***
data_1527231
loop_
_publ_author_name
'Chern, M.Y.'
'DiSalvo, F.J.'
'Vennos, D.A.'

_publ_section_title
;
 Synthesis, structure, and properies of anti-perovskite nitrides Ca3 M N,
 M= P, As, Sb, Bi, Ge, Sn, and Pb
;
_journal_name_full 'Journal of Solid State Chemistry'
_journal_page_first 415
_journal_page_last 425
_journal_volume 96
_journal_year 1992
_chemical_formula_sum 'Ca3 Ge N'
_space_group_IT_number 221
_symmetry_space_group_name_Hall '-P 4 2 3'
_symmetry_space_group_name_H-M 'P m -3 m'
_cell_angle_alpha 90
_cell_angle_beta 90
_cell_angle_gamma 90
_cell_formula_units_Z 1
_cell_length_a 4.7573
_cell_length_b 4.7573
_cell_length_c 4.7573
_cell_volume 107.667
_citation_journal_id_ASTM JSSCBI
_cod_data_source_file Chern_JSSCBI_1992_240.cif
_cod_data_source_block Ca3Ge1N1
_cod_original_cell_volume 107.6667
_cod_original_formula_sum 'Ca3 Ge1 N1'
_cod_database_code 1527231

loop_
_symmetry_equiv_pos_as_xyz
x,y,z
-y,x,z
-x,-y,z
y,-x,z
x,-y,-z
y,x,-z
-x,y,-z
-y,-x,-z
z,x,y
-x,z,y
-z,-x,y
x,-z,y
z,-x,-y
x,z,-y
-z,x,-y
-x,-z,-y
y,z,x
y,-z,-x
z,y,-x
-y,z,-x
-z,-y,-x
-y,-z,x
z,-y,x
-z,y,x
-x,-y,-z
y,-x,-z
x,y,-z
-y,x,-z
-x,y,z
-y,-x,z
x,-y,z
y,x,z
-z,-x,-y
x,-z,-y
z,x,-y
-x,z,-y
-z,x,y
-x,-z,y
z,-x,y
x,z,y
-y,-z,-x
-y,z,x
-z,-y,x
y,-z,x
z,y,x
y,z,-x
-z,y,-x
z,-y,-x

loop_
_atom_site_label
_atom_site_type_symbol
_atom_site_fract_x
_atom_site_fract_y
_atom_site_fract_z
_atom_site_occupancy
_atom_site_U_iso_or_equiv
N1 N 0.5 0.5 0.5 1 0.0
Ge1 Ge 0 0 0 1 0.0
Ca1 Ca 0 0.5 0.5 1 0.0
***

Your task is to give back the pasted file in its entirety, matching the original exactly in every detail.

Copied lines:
data_1527231
loop_
_publ_author_name
'Chern, M.Y.'
'DiSalvo, F.J.'
'Vennos, D.A.'

_publ_section_title
;
 Synthesis, structure, and properies of anti-perovskite nitrides Ca3 M N,
 M= P, As, Sb, Bi, Ge, Sn, and Pb
;
_journal_name_full 'Journal of Solid State Chemistry'
_journal_page_first 415
_journal_page_last 425
_journal_volume 96
_journal_year 1992
_chemical_formula_sum 'Ca3 Ge N'
_space_group_IT_number 221
_symmetry_space_group_name_Hall '-P 4 2 3'
_symmetry_space_group_name_H-M 'P m -3 m'
_cell_angle_alpha 90
_cell_angle_beta 90
_cell_angle_gamma 90
_cell_formula_units_Z 1
_cell_length_a 4.7573
_cell_length_b 4.7573
_cell_length_c 4.7573
_cell_volume 107.667
_citation_journal_id_ASTM JSSCBI
_cod_data_source_file Chern_JSSCBI_1992_240.cif
_cod_data_source_block Ca3Ge1N1
_cod_original_cell_volume 107.6667
_cod_original_formula_sum 'Ca3 Ge1 N1'
_cod_database_code 1527231

loop_
_symmetry_equiv_pos_as_xyz
x,y,z
-y,x,z
-x,-y,z
y,-x,z
x,-y,-z
y,x,-z
-x,y,-z
-y,-x,-z
z,x,y
-x,z,y
-z,-x,y
x,-z,y
z,-x,-y
x,z,-y
-z,x,-y
-x,-z,-y
y,z,x
y,-z,-x
z,y,-x
-y,z,-x
-z,-y,-x
-y,-z,x
z,-y,x
-z,y,x
-x,-y,-z
y,-x,-z
x,y,-z
-y,x,-z
-x,y,z
-y,-x,z
x,-y,z
y,x,z
-z,-x,-y
x,-z,-y
z,x,-y
-x,z,-y
-z,x,y
-x,-z,y
z,-x,y
x,z,y
-y,-z,-x
-y,z,x
-z,-y,x
y,-z,x
z,y,x
y,z,-x
-z,y,-x
z,-y,-x

loop_
_atom_site_label
_atom_site_type_symbol
_atom_site_fract_x
_atom_site_fract_y
_atom_site_fract_z
_atom_site_occupancy
_atom_site_U_iso_or_equiv
N1 N 0.5 0.5 0.5 1 0.0
Ge1 Ge 0 0 0 1 0.0
Ca1 Ca 0 0.5 0.5 1 0.0